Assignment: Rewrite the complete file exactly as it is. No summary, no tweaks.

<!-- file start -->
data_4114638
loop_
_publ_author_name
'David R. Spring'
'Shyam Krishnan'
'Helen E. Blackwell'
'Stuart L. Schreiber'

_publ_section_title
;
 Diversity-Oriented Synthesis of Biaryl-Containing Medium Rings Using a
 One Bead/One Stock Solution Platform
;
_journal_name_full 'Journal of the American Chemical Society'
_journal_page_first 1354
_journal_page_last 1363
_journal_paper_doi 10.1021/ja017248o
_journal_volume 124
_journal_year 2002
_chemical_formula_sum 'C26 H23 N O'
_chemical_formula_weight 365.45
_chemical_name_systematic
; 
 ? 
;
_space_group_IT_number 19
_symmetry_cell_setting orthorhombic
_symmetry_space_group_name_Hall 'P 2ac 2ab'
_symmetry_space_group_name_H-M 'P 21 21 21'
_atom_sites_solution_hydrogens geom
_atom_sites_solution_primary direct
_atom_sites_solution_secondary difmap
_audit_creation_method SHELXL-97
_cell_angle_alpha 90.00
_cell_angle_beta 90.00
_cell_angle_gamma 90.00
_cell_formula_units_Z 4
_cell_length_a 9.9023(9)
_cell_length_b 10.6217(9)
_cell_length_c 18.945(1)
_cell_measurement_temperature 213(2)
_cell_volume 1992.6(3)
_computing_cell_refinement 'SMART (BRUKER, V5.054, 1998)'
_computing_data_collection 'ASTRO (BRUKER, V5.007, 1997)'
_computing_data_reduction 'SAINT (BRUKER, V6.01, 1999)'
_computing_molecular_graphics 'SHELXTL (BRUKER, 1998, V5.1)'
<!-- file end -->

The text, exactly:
data_4114638
loop_
_publ_author_name
'David R. Spring'
'Shyam Krishnan'
'Helen E. Blackwell'
'Stuart L. Schreiber'

_publ_section_title
;
 Diversity-Oriented Synthesis of Biaryl-Containing Medium Rings Using a
 One Bead/One Stock Solution Platform
;
_journal_name_full 'Journal of the American Chemical Society'
_journal_page_first 1354
_journal_page_last 1363
_journal_paper_doi 10.1021/ja017248o
_journal_volume 124
_journal_year 2002
_chemical_formula_sum 'C26 H23 N O'
_chemical_formula_weight 365.45
_chemical_name_systematic
; 
 ? 
;
_space_group_IT_number 19
_symmetry_cell_setting orthorhombic
_symmetry_space_group_name_Hall 'P 2ac 2ab'
_symmetry_space_group_name_H-M 'P 21 21 21'
_atom_sites_solution_hydrogens geom
_atom_sites_solution_primary direct
_atom_sites_solution_secondary difmap
_audit_creation_method SHELXL-97
_cell_angle_alpha 90.00
_cell_angle_beta 90.00
_cell_angle_gamma 90.00
_cell_formula_units_Z 4
_cell_length_a 9.9023(9)
_cell_length_b 10.6217(9)
_cell_length_c 18.945(1)
_cell_measurement_temperature 213(2)
_cell_volume 1992.6(3)
_computing_cell_refinement 'SMART (BRUKER, V5.054, 1998)'
_computing_data_collection 'ASTRO (BRUKER, V5.007, 1997)'
_computing_data_reduction 'SAINT (BRUKER, V6.01, 1999)'
_computing_molecular_graphics 'SHELXTL (BRUKER, 1998, V5.1)'